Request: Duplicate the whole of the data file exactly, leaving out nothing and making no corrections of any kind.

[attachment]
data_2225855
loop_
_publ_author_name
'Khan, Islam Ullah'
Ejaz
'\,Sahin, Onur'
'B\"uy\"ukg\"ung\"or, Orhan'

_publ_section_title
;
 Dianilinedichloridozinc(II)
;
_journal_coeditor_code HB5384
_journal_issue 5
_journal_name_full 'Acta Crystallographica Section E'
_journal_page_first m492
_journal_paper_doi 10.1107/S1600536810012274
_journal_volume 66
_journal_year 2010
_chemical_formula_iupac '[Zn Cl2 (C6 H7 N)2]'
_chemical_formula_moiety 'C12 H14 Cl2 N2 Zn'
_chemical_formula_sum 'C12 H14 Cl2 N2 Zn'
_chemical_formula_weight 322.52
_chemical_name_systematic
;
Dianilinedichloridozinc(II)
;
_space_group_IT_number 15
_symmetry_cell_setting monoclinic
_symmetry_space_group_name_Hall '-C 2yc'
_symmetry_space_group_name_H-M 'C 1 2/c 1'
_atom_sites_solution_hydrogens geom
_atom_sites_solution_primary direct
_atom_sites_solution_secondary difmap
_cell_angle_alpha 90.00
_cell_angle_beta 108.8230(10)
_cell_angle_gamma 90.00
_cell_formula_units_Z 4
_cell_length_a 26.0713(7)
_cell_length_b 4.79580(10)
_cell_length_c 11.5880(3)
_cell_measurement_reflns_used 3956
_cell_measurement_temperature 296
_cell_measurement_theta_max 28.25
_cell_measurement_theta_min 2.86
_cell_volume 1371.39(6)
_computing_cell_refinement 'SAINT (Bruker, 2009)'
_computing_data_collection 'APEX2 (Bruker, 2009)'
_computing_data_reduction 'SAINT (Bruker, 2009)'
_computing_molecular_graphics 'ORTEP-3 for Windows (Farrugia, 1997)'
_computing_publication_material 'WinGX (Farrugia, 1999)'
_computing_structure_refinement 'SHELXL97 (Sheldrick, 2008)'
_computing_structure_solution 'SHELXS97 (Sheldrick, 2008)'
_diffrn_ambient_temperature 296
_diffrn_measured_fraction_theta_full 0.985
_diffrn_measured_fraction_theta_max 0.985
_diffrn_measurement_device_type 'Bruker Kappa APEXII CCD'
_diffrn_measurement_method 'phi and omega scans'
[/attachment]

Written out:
data_2225855
loop_
_publ_author_name
'Khan, Islam Ullah'
Ejaz
'\,Sahin, Onur'
'B\"uy\"ukg\"ung\"or, Orhan'

_publ_section_title
;
 Dianilinedichloridozinc(II)
;
_journal_coeditor_code HB5384
_journal_issue 5
_journal_name_full 'Acta Crystallographica Section E'
_journal_page_first m492
_journal_paper_doi 10.1107/S1600536810012274
_journal_volume 66
_journal_year 2010
_chemical_formula_iupac '[Zn Cl2 (C6 H7 N)2]'
_chemical_formula_moiety 'C12 H14 Cl2 N2 Zn'
_chemical_formula_sum 'C12 H14 Cl2 N2 Zn'
_chemical_formula_weight 322.52
_chemical_name_systematic
;
Dianilinedichloridozinc(II)
;
_space_group_IT_number 15
_symmetry_cell_setting monoclinic
_symmetry_space_group_name_Hall '-C 2yc'
_symmetry_space_group_name_H-M 'C 1 2/c 1'
_atom_sites_solution_hydrogens geom
_atom_sites_solution_primary direct
_atom_sites_solution_secondary difmap
_cell_angle_alpha 90.00
_cell_angle_beta 108.8230(10)
_cell_angle_gamma 90.00
_cell_formula_units_Z 4
_cell_length_a 26.0713(7)
_cell_length_b 4.79580(10)
_cell_length_c 11.5880(3)
_cell_measurement_reflns_used 3956
_cell_measurement_temperature 296
_cell_measurement_theta_max 28.25
_cell_measurement_theta_min 2.86
_cell_volume 1371.39(6)
_computing_cell_refinement 'SAINT (Bruker, 2009)'
_computing_data_collection 'APEX2 (Bruker, 2009)'
_computing_data_reduction 'SAINT (Bruker, 2009)'
_computing_molecular_graphics 'ORTEP-3 for Windows (Farrugia, 1997)'
_computing_publication_material 'WinGX (Farrugia, 1999)'
_computing_structure_refinement 'SHELXL97 (Sheldrick, 2008)'
_computing_structure_solution 'SHELXS97 (Sheldrick, 2008)'
_diffrn_ambient_temperature 296
_diffrn_measured_fraction_theta_full 0.985
_diffrn_measured_fraction_theta_max 0.985
_diffrn_measurement_device_type 'Bruker Kappa APEXII CCD'
_diffrn_measurement_method 'phi and omega scans'